This is different to the other books I have read by him but is an interesting comic work into the absurd nature of the state, justice system and the way being draft in the army can change the family business. The absurd jeep ride by the son it is all tongue in cheek at times but also shows the bureaucratic process and justice system at its most absurd as the two men are set to the fact the Judge. This is the sort of novel that would struggle to get out now as it is cerebral and also comic also it subject matter of a small country trail around a stolen burnt out jeep isn’t the most exciting but that is what sets this apart as it is stunning read by one of the great writers of his time. I enjoy the fact the way he takes apart the inner workings and shows the madness the state can sometimes have. Have you a favorite Böll

The tiding of the trees by Wolfgang Hilbig

The tiding of trees by Wolfgang Hilbig

German fiction

Original title – Die Weber, alte abdeckeri, Die kunde von baumen

Translator – Isabel Fargo Cole

Source – personal copy

Well, it is German lit month and I start with a new writer and new press for this blog I have actually read two books by Wolfgang Hilbig but hadn’t reviewed the earlier book which I hope to bring later in the month. But this is the last of his books to appear on Two line press. Wolfgang Hilbig grew up in East Germany he was initially a poet after giving up his job as a stoker. He wrote a number of works till in 1985 he got a visa and traveled to West Germany and wrote his first novel. His works look on life as a writer in the former GDR and the politics of the time. He won many prizes and wrote twenty books.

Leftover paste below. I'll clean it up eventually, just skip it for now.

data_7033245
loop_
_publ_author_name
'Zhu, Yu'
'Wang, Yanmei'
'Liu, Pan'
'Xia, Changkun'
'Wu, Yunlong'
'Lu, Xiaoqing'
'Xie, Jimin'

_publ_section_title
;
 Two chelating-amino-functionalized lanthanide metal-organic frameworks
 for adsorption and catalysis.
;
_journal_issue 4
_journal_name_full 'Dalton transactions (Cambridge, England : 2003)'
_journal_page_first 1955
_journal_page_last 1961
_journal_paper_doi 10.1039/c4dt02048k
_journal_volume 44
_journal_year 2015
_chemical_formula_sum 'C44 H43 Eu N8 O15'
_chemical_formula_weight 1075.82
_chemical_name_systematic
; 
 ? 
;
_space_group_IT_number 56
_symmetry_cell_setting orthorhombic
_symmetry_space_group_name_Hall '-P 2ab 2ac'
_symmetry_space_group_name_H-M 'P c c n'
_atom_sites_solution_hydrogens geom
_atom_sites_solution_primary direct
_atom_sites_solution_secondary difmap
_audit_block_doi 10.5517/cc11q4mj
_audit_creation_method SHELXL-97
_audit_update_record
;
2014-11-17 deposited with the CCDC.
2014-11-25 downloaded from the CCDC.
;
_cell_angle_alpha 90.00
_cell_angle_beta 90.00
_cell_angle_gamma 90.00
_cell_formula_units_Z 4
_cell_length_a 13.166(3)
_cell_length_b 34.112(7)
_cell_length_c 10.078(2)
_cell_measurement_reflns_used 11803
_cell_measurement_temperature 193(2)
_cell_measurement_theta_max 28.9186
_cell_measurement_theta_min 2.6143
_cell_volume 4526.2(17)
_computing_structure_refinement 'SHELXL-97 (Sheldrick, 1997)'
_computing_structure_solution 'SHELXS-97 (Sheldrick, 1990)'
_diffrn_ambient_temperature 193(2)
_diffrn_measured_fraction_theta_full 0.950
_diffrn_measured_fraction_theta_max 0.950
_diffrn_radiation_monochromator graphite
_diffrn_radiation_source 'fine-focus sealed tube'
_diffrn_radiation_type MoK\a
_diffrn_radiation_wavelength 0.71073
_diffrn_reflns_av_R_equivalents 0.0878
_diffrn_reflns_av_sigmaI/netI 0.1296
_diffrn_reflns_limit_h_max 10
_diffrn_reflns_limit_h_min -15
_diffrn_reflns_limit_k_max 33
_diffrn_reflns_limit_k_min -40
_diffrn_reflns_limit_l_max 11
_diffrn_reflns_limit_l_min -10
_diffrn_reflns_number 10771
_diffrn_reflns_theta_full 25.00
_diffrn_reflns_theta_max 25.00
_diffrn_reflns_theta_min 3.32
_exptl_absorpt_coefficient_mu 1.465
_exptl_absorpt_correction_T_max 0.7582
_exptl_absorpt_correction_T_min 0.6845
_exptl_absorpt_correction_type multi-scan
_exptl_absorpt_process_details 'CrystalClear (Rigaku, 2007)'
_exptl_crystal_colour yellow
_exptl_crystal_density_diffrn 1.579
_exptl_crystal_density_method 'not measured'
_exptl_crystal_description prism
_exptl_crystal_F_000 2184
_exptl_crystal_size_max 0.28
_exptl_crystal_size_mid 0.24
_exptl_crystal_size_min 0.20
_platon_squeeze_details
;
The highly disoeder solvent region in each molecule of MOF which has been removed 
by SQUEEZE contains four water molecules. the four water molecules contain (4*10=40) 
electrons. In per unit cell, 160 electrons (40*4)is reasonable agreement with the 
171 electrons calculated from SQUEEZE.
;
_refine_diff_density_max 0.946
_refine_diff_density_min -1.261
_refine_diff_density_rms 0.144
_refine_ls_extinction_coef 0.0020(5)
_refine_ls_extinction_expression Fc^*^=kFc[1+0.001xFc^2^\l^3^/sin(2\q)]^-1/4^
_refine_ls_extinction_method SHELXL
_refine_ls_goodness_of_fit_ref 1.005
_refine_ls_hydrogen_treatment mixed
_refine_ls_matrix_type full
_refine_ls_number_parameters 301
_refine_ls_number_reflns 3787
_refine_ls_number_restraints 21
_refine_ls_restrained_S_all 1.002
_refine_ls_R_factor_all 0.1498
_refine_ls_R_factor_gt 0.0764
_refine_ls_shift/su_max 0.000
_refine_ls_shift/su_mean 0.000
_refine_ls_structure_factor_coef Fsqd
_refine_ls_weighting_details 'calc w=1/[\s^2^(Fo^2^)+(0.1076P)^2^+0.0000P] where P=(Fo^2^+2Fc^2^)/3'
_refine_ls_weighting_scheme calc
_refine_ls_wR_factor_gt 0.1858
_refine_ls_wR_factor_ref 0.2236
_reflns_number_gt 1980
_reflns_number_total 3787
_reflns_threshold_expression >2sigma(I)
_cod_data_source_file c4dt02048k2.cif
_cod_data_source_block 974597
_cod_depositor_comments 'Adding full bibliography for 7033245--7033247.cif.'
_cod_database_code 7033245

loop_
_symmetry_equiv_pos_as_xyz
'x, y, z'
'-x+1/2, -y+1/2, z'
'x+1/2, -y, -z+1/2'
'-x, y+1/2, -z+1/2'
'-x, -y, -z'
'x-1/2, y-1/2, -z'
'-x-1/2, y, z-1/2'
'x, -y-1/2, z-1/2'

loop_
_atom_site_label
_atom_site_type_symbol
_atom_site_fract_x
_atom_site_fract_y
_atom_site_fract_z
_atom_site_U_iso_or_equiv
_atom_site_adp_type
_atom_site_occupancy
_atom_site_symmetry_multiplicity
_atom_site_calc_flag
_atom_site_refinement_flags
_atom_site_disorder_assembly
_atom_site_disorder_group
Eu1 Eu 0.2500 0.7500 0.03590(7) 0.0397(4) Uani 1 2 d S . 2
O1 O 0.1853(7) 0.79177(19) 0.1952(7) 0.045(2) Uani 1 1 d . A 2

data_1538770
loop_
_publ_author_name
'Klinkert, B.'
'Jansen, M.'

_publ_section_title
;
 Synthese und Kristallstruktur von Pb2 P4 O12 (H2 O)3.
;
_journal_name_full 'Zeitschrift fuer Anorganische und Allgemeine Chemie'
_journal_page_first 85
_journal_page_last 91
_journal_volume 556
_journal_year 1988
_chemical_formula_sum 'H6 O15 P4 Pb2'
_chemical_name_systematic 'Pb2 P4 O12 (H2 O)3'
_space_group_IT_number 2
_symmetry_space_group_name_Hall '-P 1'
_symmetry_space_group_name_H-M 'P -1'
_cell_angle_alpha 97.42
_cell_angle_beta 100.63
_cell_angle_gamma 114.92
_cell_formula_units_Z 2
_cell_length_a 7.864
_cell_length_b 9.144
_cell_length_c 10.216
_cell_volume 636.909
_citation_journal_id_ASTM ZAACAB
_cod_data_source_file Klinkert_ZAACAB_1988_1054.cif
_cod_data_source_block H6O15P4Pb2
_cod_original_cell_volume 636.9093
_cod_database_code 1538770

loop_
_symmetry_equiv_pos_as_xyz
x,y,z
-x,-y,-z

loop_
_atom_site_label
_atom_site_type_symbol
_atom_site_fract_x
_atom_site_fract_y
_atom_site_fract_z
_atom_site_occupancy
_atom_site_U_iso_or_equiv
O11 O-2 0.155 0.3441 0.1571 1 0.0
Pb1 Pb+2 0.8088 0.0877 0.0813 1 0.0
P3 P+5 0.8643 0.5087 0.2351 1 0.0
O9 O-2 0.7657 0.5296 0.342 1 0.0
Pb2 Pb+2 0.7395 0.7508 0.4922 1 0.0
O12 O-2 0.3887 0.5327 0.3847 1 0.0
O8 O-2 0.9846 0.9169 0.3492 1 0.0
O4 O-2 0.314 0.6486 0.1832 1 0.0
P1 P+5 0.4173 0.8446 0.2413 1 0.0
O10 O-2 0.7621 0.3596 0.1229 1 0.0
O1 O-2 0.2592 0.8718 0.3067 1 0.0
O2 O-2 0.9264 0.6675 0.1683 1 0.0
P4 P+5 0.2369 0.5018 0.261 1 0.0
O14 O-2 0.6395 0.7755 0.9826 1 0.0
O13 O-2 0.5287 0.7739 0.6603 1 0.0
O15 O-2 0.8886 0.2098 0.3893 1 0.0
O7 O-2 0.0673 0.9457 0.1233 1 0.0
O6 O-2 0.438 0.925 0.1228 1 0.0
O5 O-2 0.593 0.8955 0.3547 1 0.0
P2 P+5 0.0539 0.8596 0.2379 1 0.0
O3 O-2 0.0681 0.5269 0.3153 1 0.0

What do I know now , said Waller, of the preplexities that came over me as I tried to write my first stories? right here I falter: back then I’d never have dared to put it that way! that act of story-wrting consisted in an ongoing routine of crossing out words that had found their way to paper with no effort on my part. I seemed to have set them down in some kind of madness – I found whole lines, whole passages filled with words what could have arisen in no other way, all I couldaccept was the branching frame work of the conjunctions – and suddenly it was as though someone, not I , had shone a lamp on them: my words, if I could still read them at all, were the falest conceivable way to express what I actually wanted to name

The openiong lines show Waller isn’t really writing at times and also the sense that he could only writer freeier later on in his career.

This novella is narrated by a shift worker called Waller. He is a man similar to the writer himself he is in his twenties as the book is written this is 1961. The Berlin wall has cut of the east german. The writer lives in the city of V with his mother on Cherry Tree Avenue where the tree has disappeared and in their place is a dump and the Garbagemen that he sees working that dump. He is writing a report and also trying to write about the disappearance of the trees. But he seems to get caught in a cycle of start with the city of w and living on cherry tree avenue but never writes any further as thou he is blocked from writing more in his mind and wanting to tell who the open pit min turn a wood into a pit and when that was used into a dump and the dump is manned by these barely human garbagemen shifting through the trash of the locals. Will Waller ever finish his writing!